I prayed for several years before God ever heard me. Growing up in the South, it was a common courtesy to assure someone that my “thoughts and prayers” were with them in their time of need. And yet, my thoughts and prayers did nothing to them. God did not listen. My prayers were mere platitudes.

In light of the San Bernardino shooting that occurred yesterday, the media has been railing against those who would offer their “thoughts and prayers” to the victims of this tragedy. Newspaper headlines said things like “God isn’t fixing this” and “Prayers aren’t working.” Articles citing the tweets of various public figures who offered what they called mere platitudes. Prayer, the world says, is not going to help.

There may be a hint of truth here, but not in the way that the media thinks. The fact is that, like I used to do, many of these would-be political contenders are offering mere platitudes. It seems that the only time that they pray is during times like this. Their prayers are empty platitudes just as my prayers were for 18 years. God isn’t hearing their prayers because they more than likely are not Christian believers.

The Bible is clear that God does not hear the prayers of unbelievers. This is because mediation is tied to redemption. Those who remain in their sin, who try to stand and petition God on the basis of their own merit, are utterly incapable of having their requests made known to God. Obviously, God hears them in that He is the omnipotent, omniscient ruler of all things. But as one theologian has said, “Outside of Christ, God is terrible.” So when political figures who do not love God attempt to offer their vague “thoughts and prayers” we should agree that such prayers won’t do anything.

But the prayers of the righteous man availeth much (James 5:16). Prayer as God intended, far from being impotent, is the ordained means of God’s accomplishing His great end of bringing Himself glory in the world. Prayers from the saints, those groans for God’s kingdom to come and His will be done, are always answered when the prayer is drenched in “hallowed be your name.” The prayers of those in Christ are heard because they are offered in Christ. Only the blood-bought people of God can pray with confidence before a holy God. But the gospel bids us draw near the throne of grace with confidence because God has drawn near us, saving us from His just wrath and our irrational rebellion against satisfaction in Christ.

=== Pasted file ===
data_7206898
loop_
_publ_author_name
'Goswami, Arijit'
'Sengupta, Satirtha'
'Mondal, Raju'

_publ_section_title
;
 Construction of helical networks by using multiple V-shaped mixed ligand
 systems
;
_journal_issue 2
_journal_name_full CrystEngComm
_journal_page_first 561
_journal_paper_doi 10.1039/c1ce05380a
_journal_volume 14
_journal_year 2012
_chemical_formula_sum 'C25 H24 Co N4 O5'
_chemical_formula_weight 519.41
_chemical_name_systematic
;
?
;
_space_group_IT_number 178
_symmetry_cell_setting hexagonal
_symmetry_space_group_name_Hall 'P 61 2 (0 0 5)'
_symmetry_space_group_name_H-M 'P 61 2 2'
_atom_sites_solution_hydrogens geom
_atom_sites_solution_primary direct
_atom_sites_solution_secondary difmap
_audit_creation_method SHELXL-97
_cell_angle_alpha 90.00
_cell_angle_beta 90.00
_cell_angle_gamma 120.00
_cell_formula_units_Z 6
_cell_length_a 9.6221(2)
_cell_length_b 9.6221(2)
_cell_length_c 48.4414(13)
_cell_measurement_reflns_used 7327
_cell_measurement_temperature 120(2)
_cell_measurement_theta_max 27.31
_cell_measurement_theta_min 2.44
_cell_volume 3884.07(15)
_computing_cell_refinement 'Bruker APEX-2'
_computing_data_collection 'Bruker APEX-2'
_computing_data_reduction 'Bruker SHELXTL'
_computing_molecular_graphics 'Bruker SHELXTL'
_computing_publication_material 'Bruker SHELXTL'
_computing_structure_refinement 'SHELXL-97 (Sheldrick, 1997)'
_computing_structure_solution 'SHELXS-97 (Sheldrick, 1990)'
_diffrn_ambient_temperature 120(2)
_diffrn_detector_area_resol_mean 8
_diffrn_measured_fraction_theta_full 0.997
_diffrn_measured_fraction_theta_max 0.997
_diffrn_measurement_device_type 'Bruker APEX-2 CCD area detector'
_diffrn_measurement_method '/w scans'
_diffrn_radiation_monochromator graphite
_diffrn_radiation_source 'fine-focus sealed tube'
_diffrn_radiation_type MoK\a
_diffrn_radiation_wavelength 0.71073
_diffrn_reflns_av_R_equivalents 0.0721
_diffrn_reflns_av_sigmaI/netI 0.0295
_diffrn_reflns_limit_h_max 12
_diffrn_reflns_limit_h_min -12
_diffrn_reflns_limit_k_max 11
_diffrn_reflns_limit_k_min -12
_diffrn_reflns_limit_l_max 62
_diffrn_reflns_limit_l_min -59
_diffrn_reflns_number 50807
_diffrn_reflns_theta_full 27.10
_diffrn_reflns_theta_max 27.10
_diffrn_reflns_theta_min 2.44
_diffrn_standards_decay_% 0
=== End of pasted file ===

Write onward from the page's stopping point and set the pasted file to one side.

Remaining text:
These “thoughts and prayers” are not mere platitudes. They are petitions for the sovereign King of the universe to glorifying Himself, even in ways that seem hard to understand in the flesh. God does move in mysterious ways. But the God we pray to is holy and just. We never question God’s ability to change or prevent any uneasy thing. Our prayers become blasphemous when we approach Him in a way that implies that He was just as shocked about what happened as we are. We don’t pray for these sharp edges to be dulled. We pray that God’s sovereign grace would so affect the hearts of ruined sinners that the long to be pierced with these hard edges, brought to blood but brought to everlasting joy in God.

So we pray. We pray for comfort. We pray for salvation. A good theological answer, to any question, is that God is working all things for the good of those who love God which is that God would make much of Himself. God uses good and bad to redound to His glory. We may not see how, but through the eyes of faith we rest in His good character. As Charles Spurgeon said, “When you cannot trace His hand, trust His heart.” God is good and just.

You know the problem of evil has been solved already, right? That is true if you know the biblical problem of evil. Evil originated in the heart of man. God’s gracious creation rebelled agains the design for the entire universe by wanting to be God ourselves. This is the essence of evil: exchanging God’s glory for a lie and worshipping the created as if it were the only worthy Creator. But God did not wipe out the entire population in justice. Remember that it would be good and right for God to kill every single person in the world. But God saves sinners. The biblical problem of evil is how can a good God save bad people (all of us)? That problem was solved two thousand years ago on a bloody cross. God put forward the God-man Jesus Christ to die in the place on sinners, taking the full measure of God’s wrath aimed out our evil. The sinless One died for the sinful. Our evil was solved on the Son of God. Do you doubt God’s justice? His love? Friend, look no further than the gospel. Look to the resurrected God who is coming back again.

And with boldness, pray.